• Dualies are dual-wielded handguns. They’re a lot of fun up close, but don’t have great range. They do, however, give you a roll-and-dodge ability that no other weapon does. Pick these if you want to feel like a gunslinger crossed with a gymnast (crossed with a squid).
  • Brellas are a defensive weapon. They let you create (and fire) a shield. Pick these if you’re into shielding your friends from ink, but also think “Mary Poppins should’ve been an action hero.”
Before you buy, check the stats on your new gun.
Nintendo

Most of these types of weapons require a distinct style of play. Sometimes, that won’t match your personal style of play. Luckily, before you buy a weapon, Sheldon lets you try them out in a safe arena. Use this every time you buy a weapon. You don’t want to hobble yourself in a battle with a weapon you don’t know how to use.

This goes for your sub-weapon (grenades, usually) and special power as well. They’re unique and they take a little practice to get used to. Sub-weapons are all basically different flavors of grenade. You’ve got your normal grenades, sticky grenades and bouncy-ish, curling grenades.

Specials are similar — they’re your charged-up, crowd-control ability. It charges up as you paint more and more of the arena around you, then lets you unleash a lot of ink at once.

Currencies: Shockingly, none of them are called sand dollars

There are four currencies you’ll deal with in Splatoon 2. The most obvious one is the cash you’ll earn during multiplayer battles. You’ll use this cash to buy weapons or clothes in the Galleria.

Finding a sardinium in an out-of-the-way crate in the solo campaign.
Nintendo

The next currencies you’ll encounter are power eggs and sardinium. You’ll find power eggs all over the place in the solo campaign. Sardinium is a lot more rare — you’ll only find one in each level of the solo campaign. And you’ll only find them if you’re very, very thorough.

The last currency is the tickets that you’ll trade in at Crusty Sean’s food truck to pick up a buffing meal.

Solo campaign: Tips, tricks and how-tos

When you follow the woman with the umbrella through the grate, you’ll travel to Tentakeel Outpost in Octo Canyon. This is the first of several sectors you’ll work your way through as you rescue zapfish and save the world. After you rescue a certain number of zapfish, you’ll be able to take on the sector’s Octoboss. When you beat the boss, you’ll unlock the next sector. Rinse and repeat a few more times, and you’ll save the world.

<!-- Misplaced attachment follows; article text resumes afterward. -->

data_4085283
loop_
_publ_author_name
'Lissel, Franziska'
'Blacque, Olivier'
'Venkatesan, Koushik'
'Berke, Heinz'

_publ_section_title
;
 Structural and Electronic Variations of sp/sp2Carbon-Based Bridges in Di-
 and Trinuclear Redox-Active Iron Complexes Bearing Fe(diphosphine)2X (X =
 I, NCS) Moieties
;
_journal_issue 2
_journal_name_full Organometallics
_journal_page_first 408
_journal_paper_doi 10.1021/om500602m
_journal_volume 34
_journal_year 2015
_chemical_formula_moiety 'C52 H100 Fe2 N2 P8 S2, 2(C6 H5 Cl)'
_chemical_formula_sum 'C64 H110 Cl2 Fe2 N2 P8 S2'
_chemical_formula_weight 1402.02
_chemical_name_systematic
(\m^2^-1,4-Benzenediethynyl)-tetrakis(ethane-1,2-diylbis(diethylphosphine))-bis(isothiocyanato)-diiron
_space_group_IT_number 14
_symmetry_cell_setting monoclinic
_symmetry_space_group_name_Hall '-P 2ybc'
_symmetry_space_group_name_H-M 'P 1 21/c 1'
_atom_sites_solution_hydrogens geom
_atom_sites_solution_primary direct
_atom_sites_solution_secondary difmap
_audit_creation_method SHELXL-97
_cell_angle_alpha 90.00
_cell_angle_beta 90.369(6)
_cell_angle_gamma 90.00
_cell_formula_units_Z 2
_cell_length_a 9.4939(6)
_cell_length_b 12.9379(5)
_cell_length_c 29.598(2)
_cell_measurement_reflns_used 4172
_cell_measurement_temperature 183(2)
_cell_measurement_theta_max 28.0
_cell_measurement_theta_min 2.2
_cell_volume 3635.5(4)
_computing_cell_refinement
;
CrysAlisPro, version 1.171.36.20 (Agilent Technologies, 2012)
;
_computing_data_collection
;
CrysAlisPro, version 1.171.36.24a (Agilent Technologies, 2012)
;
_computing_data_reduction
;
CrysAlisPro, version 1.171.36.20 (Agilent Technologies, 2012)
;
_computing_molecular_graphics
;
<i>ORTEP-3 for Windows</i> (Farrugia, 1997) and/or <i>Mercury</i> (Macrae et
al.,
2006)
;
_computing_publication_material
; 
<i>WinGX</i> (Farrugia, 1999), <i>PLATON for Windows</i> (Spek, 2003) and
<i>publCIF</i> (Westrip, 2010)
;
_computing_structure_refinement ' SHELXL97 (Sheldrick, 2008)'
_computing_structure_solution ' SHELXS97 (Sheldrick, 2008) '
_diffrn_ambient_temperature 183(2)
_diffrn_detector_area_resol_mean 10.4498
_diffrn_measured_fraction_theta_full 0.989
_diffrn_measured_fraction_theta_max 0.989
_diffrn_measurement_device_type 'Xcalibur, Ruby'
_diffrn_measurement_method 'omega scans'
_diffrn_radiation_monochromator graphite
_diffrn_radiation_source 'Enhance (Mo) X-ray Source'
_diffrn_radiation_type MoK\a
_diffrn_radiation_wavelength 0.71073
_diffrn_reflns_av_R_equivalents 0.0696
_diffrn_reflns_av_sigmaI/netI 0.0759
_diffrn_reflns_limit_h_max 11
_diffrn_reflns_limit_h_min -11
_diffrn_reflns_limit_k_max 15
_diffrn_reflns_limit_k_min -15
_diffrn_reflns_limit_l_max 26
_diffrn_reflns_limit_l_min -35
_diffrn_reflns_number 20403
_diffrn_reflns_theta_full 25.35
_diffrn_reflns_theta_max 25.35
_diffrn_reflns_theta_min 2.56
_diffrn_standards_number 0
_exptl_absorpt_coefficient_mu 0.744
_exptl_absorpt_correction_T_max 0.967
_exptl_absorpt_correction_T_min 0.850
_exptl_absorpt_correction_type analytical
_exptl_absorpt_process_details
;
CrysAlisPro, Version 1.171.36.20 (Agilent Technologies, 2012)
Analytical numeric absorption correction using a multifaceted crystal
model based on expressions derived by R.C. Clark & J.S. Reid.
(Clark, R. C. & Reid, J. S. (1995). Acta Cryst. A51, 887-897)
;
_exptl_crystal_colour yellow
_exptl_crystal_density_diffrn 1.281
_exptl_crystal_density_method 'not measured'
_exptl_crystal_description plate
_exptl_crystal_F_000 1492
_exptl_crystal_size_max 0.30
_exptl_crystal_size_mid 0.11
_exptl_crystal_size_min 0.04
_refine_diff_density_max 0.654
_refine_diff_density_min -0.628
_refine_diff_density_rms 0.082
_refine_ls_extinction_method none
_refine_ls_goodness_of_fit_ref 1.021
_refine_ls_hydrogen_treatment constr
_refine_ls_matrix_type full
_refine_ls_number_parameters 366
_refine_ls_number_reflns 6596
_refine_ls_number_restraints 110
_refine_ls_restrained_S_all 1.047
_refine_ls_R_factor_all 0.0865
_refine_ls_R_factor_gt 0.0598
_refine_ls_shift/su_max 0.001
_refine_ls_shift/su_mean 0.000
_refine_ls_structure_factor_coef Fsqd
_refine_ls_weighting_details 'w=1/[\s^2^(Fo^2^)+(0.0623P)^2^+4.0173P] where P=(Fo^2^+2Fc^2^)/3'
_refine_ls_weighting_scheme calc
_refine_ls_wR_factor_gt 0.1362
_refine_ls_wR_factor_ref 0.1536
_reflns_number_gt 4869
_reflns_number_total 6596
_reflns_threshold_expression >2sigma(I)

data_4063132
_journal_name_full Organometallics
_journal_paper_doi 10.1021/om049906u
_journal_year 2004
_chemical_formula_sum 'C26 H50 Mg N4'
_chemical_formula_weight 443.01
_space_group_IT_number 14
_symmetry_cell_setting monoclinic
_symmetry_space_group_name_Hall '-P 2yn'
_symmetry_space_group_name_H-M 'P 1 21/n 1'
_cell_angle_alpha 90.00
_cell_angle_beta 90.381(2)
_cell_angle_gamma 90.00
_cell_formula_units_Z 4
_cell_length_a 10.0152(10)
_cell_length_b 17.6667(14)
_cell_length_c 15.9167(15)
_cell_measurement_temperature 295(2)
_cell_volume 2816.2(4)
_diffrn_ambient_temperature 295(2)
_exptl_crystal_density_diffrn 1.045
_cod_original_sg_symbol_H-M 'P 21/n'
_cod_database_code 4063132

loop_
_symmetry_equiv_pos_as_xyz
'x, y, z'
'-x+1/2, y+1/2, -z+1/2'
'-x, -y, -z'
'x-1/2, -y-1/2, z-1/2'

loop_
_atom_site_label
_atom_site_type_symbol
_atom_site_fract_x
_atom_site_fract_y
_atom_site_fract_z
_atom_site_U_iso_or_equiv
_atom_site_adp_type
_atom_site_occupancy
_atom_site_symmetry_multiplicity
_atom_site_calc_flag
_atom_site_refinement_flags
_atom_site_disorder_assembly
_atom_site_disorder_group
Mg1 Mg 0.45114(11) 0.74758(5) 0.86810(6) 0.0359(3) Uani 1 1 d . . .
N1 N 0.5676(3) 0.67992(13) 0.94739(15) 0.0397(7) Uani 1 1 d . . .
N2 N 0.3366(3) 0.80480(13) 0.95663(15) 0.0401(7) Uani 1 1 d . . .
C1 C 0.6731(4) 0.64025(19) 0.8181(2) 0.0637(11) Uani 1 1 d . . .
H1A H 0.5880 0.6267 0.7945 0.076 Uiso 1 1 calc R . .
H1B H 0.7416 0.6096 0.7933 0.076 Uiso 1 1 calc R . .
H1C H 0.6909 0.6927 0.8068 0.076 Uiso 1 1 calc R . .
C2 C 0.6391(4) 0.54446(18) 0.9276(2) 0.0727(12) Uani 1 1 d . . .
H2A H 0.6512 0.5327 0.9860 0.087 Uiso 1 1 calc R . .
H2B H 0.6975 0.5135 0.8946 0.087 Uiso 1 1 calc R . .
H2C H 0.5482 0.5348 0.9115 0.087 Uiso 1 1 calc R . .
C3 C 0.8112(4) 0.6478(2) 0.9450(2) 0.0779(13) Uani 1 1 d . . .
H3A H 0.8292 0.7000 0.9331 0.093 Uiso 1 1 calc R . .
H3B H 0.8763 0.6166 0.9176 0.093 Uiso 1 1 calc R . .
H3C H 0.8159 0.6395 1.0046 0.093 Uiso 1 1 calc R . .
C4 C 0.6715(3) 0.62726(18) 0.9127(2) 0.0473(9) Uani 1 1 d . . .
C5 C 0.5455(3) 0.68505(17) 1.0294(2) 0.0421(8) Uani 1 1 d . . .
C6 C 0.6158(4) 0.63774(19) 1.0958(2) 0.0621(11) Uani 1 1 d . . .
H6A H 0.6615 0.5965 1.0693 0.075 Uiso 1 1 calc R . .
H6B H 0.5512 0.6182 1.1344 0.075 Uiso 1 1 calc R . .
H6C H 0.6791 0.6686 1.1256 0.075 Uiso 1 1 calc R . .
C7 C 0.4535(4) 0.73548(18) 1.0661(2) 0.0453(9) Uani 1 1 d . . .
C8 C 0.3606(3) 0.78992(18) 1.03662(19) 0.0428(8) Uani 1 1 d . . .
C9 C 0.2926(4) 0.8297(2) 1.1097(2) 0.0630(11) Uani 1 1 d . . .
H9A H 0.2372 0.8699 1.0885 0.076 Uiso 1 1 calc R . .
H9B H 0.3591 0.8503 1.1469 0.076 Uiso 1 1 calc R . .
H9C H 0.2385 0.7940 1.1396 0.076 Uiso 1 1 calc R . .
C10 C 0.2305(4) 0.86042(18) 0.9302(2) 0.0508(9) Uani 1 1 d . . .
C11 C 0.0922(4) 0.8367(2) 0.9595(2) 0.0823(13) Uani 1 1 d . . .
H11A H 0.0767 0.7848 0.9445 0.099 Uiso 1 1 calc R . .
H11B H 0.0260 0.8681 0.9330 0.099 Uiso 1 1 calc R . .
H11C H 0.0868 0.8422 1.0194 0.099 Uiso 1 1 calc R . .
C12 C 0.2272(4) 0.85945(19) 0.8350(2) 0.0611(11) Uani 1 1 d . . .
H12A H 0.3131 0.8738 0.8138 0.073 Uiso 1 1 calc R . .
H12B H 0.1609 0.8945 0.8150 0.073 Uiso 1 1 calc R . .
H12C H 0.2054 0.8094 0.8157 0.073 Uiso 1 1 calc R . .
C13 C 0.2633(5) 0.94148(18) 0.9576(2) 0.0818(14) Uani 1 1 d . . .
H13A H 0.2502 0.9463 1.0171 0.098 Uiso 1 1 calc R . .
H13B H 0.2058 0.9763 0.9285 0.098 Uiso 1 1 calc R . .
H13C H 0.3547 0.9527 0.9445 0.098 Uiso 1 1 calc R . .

Explore a new sector thoroughly

When you first start — and, later, when you unlock each new sector — take a few minutes to wander around and find all the level access grates. There’s always a bunch of balloons to pop that will earn your some power eggs. You’ll also find the occasional sardinium.

The level access grates are invisible at first, but unlock after you ink them a bunch.
Nintendo

Wandering around and unlocking the level grates also lets you fast travel anywhere you want with the map. It’s not a huge hassle to walk everywhere, but when you’re on a roll, you’ll be thankful.

Smash every crate in every level

Sure, this is standard video game advice, but smashing crates should be a priority as you make your way through the solo campaign. Crates hold armor, power eggs and, very occasionally, sardinium. And you’re going to want every one of them. Armor lets you absorb and ignore a bit of ink/damage. Power eggs and sardinium can be used to upgrade your weapons at the Enhancifier in Tentakeel Outpost.

Finding some armor is a lens-flare-worthy event.
Nintendo

Sometimes, you’re going to have to go a little out of your way to find every last crate. It’s always worth the effort. Look behind things, look in less obvious places and on top of things and look for anything out of place. Some crates are hidden, but they’re ultimately meant to be found.

Match the weapon to the level and upgrade your arsenal

After you beat your first Octoboss on the fourth level, Sheldon from Ammo Knights will get involved in your solo campaign. He does two things for you: expands your arsenal and lets you upgrade your weapons.

For a while, you’ll have levels dedicated to each new weapon. After you’re through those, you’ll have the choice to use any weapon you’ve unlocked on any level.

Just like we said in the weapon section above, think about how you play. If you’re not the type to use sniper rifles, maybe don’t rush into a boss fight with a sniper rifle.

The Enhancifier is definitely not just a repurposed dumpster.
Nintendo

The other thing Sheldon lets you do now is upgrade your weapons, ink supply and sub-weapons. You do this in the first sector of the solo campaign, Tentakeel Outpost, by spending power eggs and sardinium at the Enhancifier.